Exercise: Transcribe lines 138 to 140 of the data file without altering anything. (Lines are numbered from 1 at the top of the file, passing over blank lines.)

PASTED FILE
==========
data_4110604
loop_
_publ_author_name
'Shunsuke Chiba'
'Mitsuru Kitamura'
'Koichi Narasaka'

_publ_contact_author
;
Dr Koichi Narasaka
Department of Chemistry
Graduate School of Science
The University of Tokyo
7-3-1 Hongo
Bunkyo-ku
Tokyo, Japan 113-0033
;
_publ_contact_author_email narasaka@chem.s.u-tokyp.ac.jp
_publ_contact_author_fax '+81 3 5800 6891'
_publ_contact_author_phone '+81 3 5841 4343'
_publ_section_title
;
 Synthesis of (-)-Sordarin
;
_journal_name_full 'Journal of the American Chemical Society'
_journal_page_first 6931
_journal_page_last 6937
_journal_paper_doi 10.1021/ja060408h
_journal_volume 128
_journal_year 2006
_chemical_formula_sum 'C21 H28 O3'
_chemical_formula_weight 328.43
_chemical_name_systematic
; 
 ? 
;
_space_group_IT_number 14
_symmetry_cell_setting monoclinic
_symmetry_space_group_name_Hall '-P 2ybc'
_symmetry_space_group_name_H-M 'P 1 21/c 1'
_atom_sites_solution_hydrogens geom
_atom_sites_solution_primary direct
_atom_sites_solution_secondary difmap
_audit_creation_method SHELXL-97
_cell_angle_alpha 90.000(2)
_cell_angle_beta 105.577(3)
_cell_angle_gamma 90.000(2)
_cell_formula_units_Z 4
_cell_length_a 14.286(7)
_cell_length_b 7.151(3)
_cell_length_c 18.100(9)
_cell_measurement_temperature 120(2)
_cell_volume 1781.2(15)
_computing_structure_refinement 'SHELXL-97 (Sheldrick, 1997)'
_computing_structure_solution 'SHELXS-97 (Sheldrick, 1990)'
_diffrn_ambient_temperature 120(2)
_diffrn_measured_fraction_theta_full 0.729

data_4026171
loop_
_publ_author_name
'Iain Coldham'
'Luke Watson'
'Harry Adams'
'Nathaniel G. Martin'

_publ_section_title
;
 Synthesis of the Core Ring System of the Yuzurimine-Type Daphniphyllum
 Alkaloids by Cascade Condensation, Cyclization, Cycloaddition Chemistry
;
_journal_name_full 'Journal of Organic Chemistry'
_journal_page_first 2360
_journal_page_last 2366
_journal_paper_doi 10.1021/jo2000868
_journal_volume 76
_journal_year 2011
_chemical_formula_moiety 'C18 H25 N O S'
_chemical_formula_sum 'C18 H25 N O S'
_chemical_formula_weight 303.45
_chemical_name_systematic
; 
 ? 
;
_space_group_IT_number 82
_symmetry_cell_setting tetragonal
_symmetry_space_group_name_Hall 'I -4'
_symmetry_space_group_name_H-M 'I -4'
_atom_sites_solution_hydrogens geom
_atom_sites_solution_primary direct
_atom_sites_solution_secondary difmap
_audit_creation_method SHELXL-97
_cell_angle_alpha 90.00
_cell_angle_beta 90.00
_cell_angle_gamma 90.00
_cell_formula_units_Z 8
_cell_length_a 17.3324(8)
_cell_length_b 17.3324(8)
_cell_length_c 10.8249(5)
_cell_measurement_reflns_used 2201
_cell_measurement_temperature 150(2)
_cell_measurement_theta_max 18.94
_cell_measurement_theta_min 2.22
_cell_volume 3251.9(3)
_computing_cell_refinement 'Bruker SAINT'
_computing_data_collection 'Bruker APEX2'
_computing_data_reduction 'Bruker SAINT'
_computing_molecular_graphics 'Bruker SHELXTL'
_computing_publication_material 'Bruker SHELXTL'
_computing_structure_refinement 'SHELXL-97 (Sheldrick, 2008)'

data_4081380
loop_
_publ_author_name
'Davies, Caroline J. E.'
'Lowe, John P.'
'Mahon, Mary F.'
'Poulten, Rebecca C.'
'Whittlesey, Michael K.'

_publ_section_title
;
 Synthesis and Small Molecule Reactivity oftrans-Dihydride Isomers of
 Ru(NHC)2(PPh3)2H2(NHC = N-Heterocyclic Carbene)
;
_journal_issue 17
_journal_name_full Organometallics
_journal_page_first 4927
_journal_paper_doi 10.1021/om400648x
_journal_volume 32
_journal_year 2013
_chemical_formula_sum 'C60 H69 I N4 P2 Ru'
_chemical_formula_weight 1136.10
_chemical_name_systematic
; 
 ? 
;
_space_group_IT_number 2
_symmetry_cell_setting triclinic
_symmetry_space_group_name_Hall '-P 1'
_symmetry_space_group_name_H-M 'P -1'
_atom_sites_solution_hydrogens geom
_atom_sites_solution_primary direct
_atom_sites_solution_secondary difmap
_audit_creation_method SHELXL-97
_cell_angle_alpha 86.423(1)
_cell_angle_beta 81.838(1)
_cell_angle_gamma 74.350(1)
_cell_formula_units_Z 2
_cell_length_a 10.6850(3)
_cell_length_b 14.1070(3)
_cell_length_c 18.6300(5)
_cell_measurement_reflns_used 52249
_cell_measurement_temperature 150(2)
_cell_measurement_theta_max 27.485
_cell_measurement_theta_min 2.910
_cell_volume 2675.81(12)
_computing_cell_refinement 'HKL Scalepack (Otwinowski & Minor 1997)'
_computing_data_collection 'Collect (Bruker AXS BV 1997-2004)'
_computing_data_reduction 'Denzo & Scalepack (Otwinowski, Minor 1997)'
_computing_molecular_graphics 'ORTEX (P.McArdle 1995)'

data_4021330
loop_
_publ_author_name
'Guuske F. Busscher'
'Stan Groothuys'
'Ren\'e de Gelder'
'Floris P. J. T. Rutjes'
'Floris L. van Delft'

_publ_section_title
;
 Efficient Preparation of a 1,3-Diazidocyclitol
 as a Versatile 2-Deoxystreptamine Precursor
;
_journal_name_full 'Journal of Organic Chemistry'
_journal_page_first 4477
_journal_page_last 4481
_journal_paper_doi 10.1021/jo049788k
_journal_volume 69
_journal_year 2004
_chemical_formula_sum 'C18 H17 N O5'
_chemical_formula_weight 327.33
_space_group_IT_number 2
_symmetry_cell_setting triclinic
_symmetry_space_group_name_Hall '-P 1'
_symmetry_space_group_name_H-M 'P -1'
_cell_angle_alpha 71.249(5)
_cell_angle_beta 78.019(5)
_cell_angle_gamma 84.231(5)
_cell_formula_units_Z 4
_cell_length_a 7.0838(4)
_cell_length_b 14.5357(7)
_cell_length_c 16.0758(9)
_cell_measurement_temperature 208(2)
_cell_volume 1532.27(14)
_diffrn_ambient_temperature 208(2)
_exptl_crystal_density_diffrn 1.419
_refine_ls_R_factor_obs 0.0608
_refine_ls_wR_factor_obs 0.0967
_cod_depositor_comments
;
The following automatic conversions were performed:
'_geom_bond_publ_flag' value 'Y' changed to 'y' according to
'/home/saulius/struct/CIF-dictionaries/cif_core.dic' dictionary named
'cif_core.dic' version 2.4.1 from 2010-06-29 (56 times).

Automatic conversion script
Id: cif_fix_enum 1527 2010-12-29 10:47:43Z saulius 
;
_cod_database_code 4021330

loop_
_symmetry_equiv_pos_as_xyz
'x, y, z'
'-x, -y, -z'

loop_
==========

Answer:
_atom_sites_solution_primary direct
_atom_sites_solution_secondary difmap
_audit_creation_method SHELXL-97